The Peculiar Response Japanese Centenarians Give When You Ask Them What They Eat
I was recently reminded of Japan’s high longevity rate when I came across a headline in The Japan Times: “Centenarians top 80,000 for first time.” According to information released by Japan’s health ministry in July, Japan’s average life expectancy was 87.45 for women and 81.41 for men in 2019, a record number.
Japanese centenarians fascinate me, and the advice they give to reach longevity is always a fun read, but the truth is that I’ve never felt the need to live to 100 unless I knew I would be with a sound mind and strong body. I didn’t want to be 100 and on tons of medication or be bedridden and unable to go outside — it’s not just life expectancy, but healthy life expectancy.
I did some reading on the idea of a healthy life expectancy and was pleasantly surprised to discover that according to the Japan Cabinet Office’s 2018 Annual Report on the Aging Society, about 70 percent of people aged 60–69 and about 50 percent of those 70 and over are either working or engaged in volunteer activity, community activity (e.g. neighborhood association, local events), or a hobby. I see this in my day-to-day life as well: a large population of seniors who remain active, healthy, and young by all other measures aside from age. They’re my family and my neighbors, and I see them traveling, going out, and enjoying an active life well into their 70s and 80s.
A separate study on Japanese centennials living in Okinawa, where the researcher went back and analyzed at what age these individuals were able to live independently (cook for themselves, do their own house chores, live in their own home, among other factors), came to another fascinating discovery: The study was only on 22 individuals, but among them, 82 percent were still independent at a mean age of 92 and about two-thirds at a mean age of 97. Okinawa isn’t even the prefecture with the highest longevity rate in Japan (it’s Nagano).
‘I eat everything. And I especially like sweets.’ — Motoi Fukunishi, one of the oldest men in Japan, living until 110.
Of course, when you meet a centenarian, there’s a question that crosses everyone’s mind:
“What’s your secret to a healthy diet for a long and happy life?”
As I looked up interviews and read some articles in Japanese, I noticed the most peculiar pattern among responses from some notable centennials:
- “Eating delicious things and sleeping well.” — Nabi Tajima, who was born on August 4, 1900, and lived to be 117.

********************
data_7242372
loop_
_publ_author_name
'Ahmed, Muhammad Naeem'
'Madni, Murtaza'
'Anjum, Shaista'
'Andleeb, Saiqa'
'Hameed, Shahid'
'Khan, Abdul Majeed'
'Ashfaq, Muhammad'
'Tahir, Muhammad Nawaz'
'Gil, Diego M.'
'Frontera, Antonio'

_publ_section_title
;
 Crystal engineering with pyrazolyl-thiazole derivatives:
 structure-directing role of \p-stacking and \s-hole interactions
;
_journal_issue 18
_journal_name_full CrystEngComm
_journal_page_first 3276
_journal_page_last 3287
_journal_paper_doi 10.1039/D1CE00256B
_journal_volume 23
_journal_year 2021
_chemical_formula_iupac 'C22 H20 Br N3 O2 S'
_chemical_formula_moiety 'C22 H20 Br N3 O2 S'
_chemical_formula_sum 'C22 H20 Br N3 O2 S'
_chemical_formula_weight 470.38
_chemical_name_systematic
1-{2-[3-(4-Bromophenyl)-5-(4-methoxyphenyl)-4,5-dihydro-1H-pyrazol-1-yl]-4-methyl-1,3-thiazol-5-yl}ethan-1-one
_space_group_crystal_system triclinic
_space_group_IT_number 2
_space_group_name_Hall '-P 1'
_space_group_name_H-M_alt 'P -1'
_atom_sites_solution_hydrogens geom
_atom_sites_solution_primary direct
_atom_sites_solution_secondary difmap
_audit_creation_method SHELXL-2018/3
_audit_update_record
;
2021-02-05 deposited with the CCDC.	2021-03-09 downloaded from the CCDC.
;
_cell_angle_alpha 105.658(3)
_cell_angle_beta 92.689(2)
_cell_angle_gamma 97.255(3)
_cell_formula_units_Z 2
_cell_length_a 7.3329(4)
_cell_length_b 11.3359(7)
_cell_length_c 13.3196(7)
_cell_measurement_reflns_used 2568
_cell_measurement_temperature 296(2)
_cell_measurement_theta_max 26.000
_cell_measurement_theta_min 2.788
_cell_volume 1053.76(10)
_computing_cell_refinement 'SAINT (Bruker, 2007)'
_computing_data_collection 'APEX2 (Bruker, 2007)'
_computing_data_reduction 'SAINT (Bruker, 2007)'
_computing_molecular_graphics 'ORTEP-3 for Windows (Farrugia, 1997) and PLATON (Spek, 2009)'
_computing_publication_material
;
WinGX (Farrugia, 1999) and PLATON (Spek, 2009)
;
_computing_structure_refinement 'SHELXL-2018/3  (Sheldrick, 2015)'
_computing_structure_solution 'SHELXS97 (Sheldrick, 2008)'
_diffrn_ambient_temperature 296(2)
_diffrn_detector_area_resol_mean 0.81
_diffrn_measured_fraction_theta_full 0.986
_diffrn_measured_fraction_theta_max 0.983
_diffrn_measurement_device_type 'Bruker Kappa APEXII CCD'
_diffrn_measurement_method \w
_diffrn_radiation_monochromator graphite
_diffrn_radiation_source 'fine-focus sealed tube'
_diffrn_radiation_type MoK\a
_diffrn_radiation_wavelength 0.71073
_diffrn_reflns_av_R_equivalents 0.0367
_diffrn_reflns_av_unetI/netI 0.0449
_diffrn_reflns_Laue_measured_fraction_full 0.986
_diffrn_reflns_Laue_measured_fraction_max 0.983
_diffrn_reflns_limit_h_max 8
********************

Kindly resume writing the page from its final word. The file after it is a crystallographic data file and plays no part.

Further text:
- “Eating delicious things is a key to my longevity.” — Misao Okawa, the world’s oldest living person until she passed away in 2015 at the age of 117. She also revealed that she ate lots of sushi and slept for eight hours every day.
- “I eat everything. And I especially like sweets.” — Motoi Fukunishi, one of the oldest men in Japan, living until 110.
It was this focus on foods that they loved — they didn’t say foods that were low in fat, high in fiber, or devoid of sugar. They didn’t even credit vegetables, whole grains, or a diet composed of mainly grilled fish. It was terms such as “like” and “delicious” that they used to describe the kind of diet that carried them for over 100 years.
It was terms such as ‘like’ and ‘delicious’ that they used to describe the kind of diet that carried them for over 100 years.
When we talk about a healthy diet it’s tempting to refer to nutrition science and just credit whole foods, colorful vegetables, and healthy fats to live well and call that information enough. If we were robots or computer algorithms, it would be enough, and eating well would be easy. But humans are more complicated than this because food is not just what builds, nourishes, and heals our bodies, but it plays a profound role in our identity, our culture, our relationships with others, how we see ourselves, and how we experience joy. It’s why at the end of the day, those who live well see eating well not just as a daily chore, but as a joyful part of their life.
This is what I believe to be central to the key to eating well, and a lesson from my elders that I’ll carry with me for the rest of my years.